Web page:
So I wrote to Attorney General Holder and laid out my deep concern that “the level of secrecy surrounding the official interpretation of the law violates the trust that the American people place in their government.” I believed it was “both unacceptable and untenable” to continue to hide from the public the fact that the government had secretly reinterpreted the law to allow collection of the phone and email records of millions of law-abiding Americans.

    As the past nine months have shown, I was right about it being untenable. Because in America the truth always comes out. 

    Four years after I sent that letter, the beginning of the end of dragnet surveillance of Americans is happening. This week the President announced that the government will stop indiscriminately collecting the phone records of Americans. It happened because the public debate that should have occurred years ago finally took place. It happened because millions of Americans spoke up and let their government know that mass surveillance is unacceptable.

    There are a lot of surveillance reforms that I and other reformers want to make. But for me, ending bulk collection is undeniably the biggest, and the fact that it’s happening is worth celebrating. And in the coming weeks and months I’m going keep working with my colleagues in Congress to enact both this and other major reforms into law, so that a future president can’t undo them. That’s going to take support from the same people who have raised their voices to end bulk collection – with that support we can ensure that changes to the law are real and meaningful. With that support these reforms will truly protect Americans’ rights and liberties, and respect the public’s right to know – which is so indispensable in our democracy. 

    You can read my March 26, 2010 letter to Attorney General Holder here.

    Wyden lays out his concerns about mass surveillance in 2010

  • Wyden Speaks on National Security and Civil Liberties at Wayne Morse Legacy Series

    Senator Wyden spoke on national security and civil liberties at the first event in the Wayne Morse Legacy Series. His remarks can be listened to here.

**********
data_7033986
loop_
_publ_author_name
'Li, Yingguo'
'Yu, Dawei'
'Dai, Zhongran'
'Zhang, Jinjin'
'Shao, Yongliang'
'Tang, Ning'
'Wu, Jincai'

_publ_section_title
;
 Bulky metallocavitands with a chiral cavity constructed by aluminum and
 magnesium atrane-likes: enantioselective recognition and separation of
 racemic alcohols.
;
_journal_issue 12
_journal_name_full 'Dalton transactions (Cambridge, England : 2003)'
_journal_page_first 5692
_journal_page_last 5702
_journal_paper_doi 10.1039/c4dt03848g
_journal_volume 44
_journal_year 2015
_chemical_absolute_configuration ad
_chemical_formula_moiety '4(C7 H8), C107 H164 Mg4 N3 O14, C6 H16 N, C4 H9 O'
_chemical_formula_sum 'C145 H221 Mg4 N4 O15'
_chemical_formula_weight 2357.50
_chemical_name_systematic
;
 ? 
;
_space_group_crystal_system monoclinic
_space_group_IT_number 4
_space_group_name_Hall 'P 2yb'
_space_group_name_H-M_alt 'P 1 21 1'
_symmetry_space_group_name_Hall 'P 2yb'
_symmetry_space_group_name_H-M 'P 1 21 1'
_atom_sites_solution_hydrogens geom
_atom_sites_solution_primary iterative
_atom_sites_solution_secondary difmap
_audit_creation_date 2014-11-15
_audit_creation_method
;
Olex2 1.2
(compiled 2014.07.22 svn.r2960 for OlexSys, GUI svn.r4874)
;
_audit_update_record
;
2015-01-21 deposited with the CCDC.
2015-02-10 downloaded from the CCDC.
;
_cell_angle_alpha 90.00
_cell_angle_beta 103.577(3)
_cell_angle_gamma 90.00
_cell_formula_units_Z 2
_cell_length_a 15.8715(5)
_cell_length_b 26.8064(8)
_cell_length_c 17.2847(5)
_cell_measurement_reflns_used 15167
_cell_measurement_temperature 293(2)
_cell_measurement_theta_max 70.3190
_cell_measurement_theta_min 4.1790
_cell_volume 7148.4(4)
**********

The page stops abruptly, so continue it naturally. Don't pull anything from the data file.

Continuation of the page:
Wyden Speech at Wayne Morse Legacy Series by Senator Ron Wyden

  • Cleaning Up Hanford

    While in Portland this past weekend, Ron held a press conference on the alarming revelations from his most recent Hanford investigation.

    Senator Wyden’s investigation revealed an undisclosed Energy Department July 2013 safety report which found that six of the newer, double-shelled nuclear waste storage tanks share construction flaws with a tank that has already begun to leak. The report also indicated that as many as 19 tanks may have elevated levels of risk.

    At his press conference, Senator Wyden called on the Department of Energy to stop making excuses and start presenting real solutions to clean-up Hanford. Ron has watchdogged safety issues at Hanford for more than 20 years, pushing for transparency about the full scope of the problems there, and a focus on long-term solutions. 

    Ron also held three town halls this past weekend. The first was in Multnomah County kicked off by Madeline and Willow, Girl Scouts and 4th graders from Maplewood Elementary School leading the Pledge of Allegiance.  At his annual Polk County town hall, Ron answered Oregonians’ questions on the farm bill, timber and net neutrality. Ron then met with Yamhill County residents at Chemeketa Community College for his 690th town hall to date.

    In addition to hearing from Oregonians at his town halls, Ron met with the Wild Salmon Center, the Multnomah County Sheriff’s Office River Patrol, and sat down for an interview with KGW Straight Talk.